The popularity of hops has been ever increasing. Many brewers have tried to pack more and more hops into their beers. The measurement of the bitterness from hops is measured in International Bittering Units (IBUs). Recently there has been a friendly competition between East Coast and West Coast brewers to see who has the “hoppiest” beers. These competitions have brought the brewing industry new innovations such as: “Sir Hops-a-lot”, a continuous dry hopper, “Pliny the Elder”, a strong IPA from Russian River Brewing, “Randle the Enamel Animal”, a wet hopping device that beer flows through when the beer is poured, “Imperial” or “Double” IPA, an extra strong and extra bitter version of the IPA style, and many more.
In a not so distant past, beer was brewed with an extended and varied array of botanical ingredients. The rural and monastic brewers of the Middle Ages used all kinds of “vegetable” additives, in order to give their beers a characteristic taste, combined with other specific attributes.
These additives varied widely with local preferences and traditions, and the availability of raw materials. Some examples of different flavorings are various fruits (especially berries), salt, herbs, spices, juniper berries, pine needles, and many other ingredients available to the brewer. The concoction of herbs and other plants used to provide taste and in some cases, preservative character, was known as grut or gruit. This was a particular feature of beer brewed during the Medieval period.
Today however, beer is almost exclusively brewed with only one single herb addition: Hops.
Most beer historians seem satisfied with the general idea that at one point in history, brewers finally discovered once in for all that Hops was the perfect, unchallengeable beer herb. All the others herbs and spices that went into Gruit simply faded into oblivion, unable to compete with the multifunctional and delicious Hops. Although today many brewers are picking up on these old ideas and making some interesting beers.
Wheat beer is a beer that is brewed with a large proportion of wheat.
Back in the middle ages, the Germanic tribes began to brew much paler ale than usual. Their beers were much lighter because they used wheat grain and barley. The use of both to brew one beer brought the inception of the Weissbier – weisse meaning white. There are sources that believe Weissbier to be one of the oldest styles of beer. Some say that the world’s oldest established brewery, Brauerei Weihenstephan (the oldest brewery in the world) in Freising, Germany, brewed similar styles as early as 1040 AD.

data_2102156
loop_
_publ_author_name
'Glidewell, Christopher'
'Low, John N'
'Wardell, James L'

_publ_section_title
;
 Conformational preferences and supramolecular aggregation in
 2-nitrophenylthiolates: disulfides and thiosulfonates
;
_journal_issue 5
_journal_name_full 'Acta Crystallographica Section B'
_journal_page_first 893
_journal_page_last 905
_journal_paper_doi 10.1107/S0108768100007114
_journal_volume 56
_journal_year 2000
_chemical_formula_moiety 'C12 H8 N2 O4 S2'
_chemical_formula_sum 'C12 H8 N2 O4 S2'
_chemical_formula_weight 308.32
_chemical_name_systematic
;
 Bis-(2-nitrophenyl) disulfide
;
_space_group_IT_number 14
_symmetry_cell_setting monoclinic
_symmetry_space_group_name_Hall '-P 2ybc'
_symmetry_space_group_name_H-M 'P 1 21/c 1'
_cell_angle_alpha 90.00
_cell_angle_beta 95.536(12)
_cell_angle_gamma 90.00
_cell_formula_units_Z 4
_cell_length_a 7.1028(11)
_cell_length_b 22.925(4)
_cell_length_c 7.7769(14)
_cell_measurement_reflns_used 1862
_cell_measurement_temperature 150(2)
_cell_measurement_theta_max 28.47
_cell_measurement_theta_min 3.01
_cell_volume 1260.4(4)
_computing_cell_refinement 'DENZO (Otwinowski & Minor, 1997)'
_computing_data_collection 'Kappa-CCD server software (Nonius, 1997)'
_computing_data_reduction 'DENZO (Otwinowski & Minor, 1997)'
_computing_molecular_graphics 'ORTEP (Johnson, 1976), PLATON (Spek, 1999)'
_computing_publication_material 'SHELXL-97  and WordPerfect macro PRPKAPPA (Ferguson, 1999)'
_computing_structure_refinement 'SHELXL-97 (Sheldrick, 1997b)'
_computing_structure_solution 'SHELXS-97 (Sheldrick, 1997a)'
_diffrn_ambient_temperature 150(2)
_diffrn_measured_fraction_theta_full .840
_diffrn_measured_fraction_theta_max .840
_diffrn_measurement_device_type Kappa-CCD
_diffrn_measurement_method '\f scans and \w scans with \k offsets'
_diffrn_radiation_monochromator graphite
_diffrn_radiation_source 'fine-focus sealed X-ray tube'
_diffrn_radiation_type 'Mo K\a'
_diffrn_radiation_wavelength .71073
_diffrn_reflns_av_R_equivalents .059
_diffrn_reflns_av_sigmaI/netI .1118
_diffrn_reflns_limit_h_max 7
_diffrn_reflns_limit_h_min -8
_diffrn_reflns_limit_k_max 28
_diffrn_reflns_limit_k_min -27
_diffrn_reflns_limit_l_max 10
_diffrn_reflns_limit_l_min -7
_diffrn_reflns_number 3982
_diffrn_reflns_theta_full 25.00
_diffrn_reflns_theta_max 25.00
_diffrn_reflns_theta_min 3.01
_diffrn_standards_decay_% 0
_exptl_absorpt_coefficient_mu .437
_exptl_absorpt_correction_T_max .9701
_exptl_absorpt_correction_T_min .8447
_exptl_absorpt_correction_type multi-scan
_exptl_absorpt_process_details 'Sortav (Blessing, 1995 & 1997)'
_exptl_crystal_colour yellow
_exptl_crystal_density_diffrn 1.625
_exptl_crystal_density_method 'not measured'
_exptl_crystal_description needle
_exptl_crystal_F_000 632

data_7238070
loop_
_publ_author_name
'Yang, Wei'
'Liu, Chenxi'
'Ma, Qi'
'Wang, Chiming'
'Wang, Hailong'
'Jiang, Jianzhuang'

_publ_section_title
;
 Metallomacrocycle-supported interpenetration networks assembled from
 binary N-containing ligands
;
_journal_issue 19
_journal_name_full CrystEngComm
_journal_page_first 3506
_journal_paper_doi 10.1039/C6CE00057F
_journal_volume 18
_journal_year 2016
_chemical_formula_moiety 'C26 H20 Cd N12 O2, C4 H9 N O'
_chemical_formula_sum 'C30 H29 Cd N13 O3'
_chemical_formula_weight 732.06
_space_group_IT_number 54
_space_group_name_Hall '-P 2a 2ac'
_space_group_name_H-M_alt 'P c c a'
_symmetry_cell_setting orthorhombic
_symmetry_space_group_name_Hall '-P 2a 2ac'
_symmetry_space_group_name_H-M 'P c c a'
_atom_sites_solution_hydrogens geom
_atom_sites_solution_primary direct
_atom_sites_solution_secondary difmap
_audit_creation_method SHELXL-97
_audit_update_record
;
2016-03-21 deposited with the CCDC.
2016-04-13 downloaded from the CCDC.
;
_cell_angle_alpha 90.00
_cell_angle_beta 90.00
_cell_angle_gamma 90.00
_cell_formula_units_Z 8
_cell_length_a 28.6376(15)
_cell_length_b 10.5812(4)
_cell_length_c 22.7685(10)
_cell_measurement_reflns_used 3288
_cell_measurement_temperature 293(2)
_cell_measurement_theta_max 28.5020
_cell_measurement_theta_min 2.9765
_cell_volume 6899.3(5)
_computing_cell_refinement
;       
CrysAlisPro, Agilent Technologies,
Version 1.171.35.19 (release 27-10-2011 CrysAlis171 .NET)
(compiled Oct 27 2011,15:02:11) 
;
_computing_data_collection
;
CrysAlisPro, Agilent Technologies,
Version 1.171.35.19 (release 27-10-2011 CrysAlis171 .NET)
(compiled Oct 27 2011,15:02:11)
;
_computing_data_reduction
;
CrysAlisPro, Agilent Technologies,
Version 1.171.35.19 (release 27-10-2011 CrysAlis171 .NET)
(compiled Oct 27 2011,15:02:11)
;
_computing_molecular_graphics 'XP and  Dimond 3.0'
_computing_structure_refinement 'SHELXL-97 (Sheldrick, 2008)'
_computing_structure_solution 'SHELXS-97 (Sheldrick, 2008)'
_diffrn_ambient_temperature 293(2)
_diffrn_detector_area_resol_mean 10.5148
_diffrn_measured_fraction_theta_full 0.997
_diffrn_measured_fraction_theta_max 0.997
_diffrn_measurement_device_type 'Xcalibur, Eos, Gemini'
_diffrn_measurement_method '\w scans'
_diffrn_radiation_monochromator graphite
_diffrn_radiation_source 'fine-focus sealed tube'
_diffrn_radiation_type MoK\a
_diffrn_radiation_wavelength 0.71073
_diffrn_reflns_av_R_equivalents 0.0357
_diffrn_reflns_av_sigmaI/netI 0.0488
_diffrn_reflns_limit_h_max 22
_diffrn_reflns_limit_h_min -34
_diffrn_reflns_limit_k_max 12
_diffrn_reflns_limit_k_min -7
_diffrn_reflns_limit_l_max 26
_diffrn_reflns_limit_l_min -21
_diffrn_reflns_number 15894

Today, there are four main styles of Weissbier: Southern German Weissbier, Berliner Weisse, Belgian Witbier and American Wheat beer. The Southern German Weissbier, more commonly known as Weizen or Hefeweizen. Simply broken down, Hefe (yeast) Weizen (wheat) is of German origin and traditionally means an unfiltered wheat beer with yeast in it. It is often referred to as “weissbier mit hefe” (with yeast). Traditional German Hefeweizen yeast-strains yield phenolic smells and flavors, which are sometimes medicinal and/or clove-like. Fruity esters, higher alcohol contents, bubble-gum, vanilla and the trademark fruity banana flavors are also by-products of the yeast’s handiwork.
Now a true German-style Hefeweizen is a big contrast in flavor when compared to its Americanized brethren. For instance, American Wheat beers more commonly use a neutral American yeast strain, which will emphasize the malt character a little more and have a much cleaner flavor. Some of the other differences between the two are the use of hops and malt. German Hefeweizens are barely touched with hops as not to bring harshness to the delicate balance of esters and phenols (fruity fusel alcohol and a medicinal by-product), and the fermented wheat flavor.
Some American brewers deem it necessary to make a mark and hop the Wheat beer like any other ale they brew, not too bitter but certainly noticeable. As for the malt, usually American Wheat beers will mash with American malts, though they have been known to throw in some tradition, especially when trying to brew the real thing, and use German malts. Obviously, German Hefeweizens use German malts and generally the percentage of wheat is higher versus American Wheat beers.
Take pause and marvel at its greatness before you partake of it. Raise the beer in front of you, but don’t hold your beer to direct light as this will dilute its true color. Describe its color, its head and its consistency.
Swirl your beer gently in the glass. This will pull out aromas, slight nuances, loosen and stimulate carbonation while testing head retention.
90-95% of what you experience is through your sense of smell. Breathe through your nose with two quick sniffs; then with your mouth open; through your mouth only (nose and mouth are connected in the experience). Let olfaction guide you. Agitate again if need be, and ensure that you are in an area that has no overpowering aromas. Enjoy its bouquet.
Now sip the beer. Resist swallowing immediately. Let it wander and explore your entire palate. Let your taste buds speak. Note the mouth feel, the consistency of the liquid’s body, and breathe out during the process of tasting. This process of exhaling is called “retro-olfaction” and will release retained stimulations at the mucus and mouth feel level, but at a higher temperature. At times this will be the same as the olfactory process if not different and complimentary. Try to detect any sweetness, salty flavors, acids and general bitterness. Explain what they are, or what they are similar to. Also, try tasting the beer after it warms a bit (just a bit mind you). Really cold beer tends to mask some of the flavors. As a beer warms, its true flavors will pull through, becoming more pronounced.
When analyzing a beer, you can’t just swill it down, burp and say “it’s great” or “it’s crap.” Even though tasting is an individual art, there are a few steps, when followed, will take your beer tasting to a blissful level.